Architect Randy Popp filed the application for the subdivision at 940 Matadero Ave. with the city on Jan. 3. The project is relying on Senate Bill 9, a law passed by state legislators last year that allows homeowners to split single-family lots to create up to four residential units.
According to a description that Popp provided to the city, the 1-acre Barron Park property will be split into two lots, with one fronting the street and the other one at the rear of the property. The proposed configuration will include access from the front of the property to the flag lot in the back.
The two existing structures on the property — a 2,411-square-foot single-family residence and a storage unit — would both be demolished to make way for a two-story home and an accessory dwelling unit on the front parcel and two single-story homes of roughly equal size on the rear lot, according to Popp's letter.
Jodie Gerhardt, the city's manager for current planning, confirmed that the Matadero proposal is the first SB 9 application that the city has received. The city's process for SB 9 proposals calls for a preliminary meeting with staff from the Department of Planning and Development Services, after which time an applicant can file for a formal building permit, Gerhardt said in an email.
For Palo Alto, the Matadero project could serve as an important litmus test in applying the new law. The city has vehemently opposed SB 9, which was authored by state Sen. Toni Atkins and is widely seen as the most ambitious and controversial housing bill of the dozens passed in Sacramento last year. Palo Alto was among the cities that opposed SB9, arguing in its letter of opposition that the by-right approval process that it sets up "fail(s) to recognize the extensive public engagement associated with developing and adopting zoning ordinances and housing elements."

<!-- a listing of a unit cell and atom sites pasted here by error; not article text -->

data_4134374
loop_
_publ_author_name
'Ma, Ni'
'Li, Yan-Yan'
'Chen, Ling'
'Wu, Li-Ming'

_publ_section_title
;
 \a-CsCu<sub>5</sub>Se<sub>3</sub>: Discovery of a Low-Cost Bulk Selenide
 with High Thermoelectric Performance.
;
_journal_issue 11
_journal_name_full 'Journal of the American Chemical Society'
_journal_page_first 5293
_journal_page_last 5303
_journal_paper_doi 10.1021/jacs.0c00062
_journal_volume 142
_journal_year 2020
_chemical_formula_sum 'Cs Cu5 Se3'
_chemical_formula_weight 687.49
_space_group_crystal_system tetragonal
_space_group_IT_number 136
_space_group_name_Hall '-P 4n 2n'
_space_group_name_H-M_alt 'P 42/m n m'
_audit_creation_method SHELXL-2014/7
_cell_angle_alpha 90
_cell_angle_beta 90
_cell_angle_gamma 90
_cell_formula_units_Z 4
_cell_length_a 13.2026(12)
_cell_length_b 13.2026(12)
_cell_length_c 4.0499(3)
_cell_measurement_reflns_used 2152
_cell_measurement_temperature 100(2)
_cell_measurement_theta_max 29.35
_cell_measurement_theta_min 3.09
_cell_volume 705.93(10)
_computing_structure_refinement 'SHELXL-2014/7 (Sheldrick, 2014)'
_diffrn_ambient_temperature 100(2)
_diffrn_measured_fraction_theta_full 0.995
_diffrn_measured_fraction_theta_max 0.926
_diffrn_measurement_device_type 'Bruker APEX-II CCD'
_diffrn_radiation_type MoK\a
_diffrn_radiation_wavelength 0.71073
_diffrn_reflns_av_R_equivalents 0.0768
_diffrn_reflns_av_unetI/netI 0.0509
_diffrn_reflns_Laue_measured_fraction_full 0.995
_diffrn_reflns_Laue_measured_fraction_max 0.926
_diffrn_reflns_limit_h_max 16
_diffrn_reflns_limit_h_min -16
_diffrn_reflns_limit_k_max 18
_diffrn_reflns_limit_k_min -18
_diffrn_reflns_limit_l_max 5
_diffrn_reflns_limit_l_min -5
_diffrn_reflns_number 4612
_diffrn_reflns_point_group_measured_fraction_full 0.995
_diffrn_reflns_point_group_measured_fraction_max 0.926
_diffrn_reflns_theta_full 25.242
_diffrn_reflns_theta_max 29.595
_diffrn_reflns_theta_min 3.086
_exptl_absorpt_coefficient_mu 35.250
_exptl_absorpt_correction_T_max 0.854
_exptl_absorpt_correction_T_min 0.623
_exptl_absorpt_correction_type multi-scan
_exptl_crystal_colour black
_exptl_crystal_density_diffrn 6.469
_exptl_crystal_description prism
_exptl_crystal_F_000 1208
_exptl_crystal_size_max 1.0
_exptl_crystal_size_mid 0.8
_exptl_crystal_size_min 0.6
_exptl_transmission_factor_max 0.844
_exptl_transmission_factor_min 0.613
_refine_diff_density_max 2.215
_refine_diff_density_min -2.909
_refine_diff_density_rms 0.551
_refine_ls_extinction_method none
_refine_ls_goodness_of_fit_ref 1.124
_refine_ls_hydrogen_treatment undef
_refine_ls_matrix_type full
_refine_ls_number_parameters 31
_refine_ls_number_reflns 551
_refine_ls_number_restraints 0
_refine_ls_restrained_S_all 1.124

Since the law's passage in late August, Palo Alto and other cities have been trying to reassert their power over new housing projects by revising their design standards and adding new "objective criteria" that SB 9 projects will have to meet to qualify for approval. In Palo Alto, the City Council adopted an urgency ordinance on Dec. 6 that establishes a host of new rules for single-family homes and replaces what were once subjective criteria for neighborhood compatibility with quantifiable — or objective — standards.
Palo Alto's new rules cover everything from roof heights and building forms to window locations and porch requirements. One new standard requires each street-facing building elevation to have a "significant visual focal point" such as a large window with at least 50 square feet of glazing or a porch that is either roofed or trellised.
Another new law states that on blocks where at least 50% of homes have porches, the proposed house must include a street-facing porch that is no less than 6 feet deep and 8 feet wide.
The city also plans to pass a permanent ordinance in response to SB 9 later this year, after reviews by the Architectural Review Board and the Planning and Transportation Commission. That ordinance is expected to include additional requirements and restrictions, with some council members favoring requiring at least one of the new residences to be designated at below market rate.
Popp, a former chair of the city's Architectural Review Board, could not be immediately reached for comment.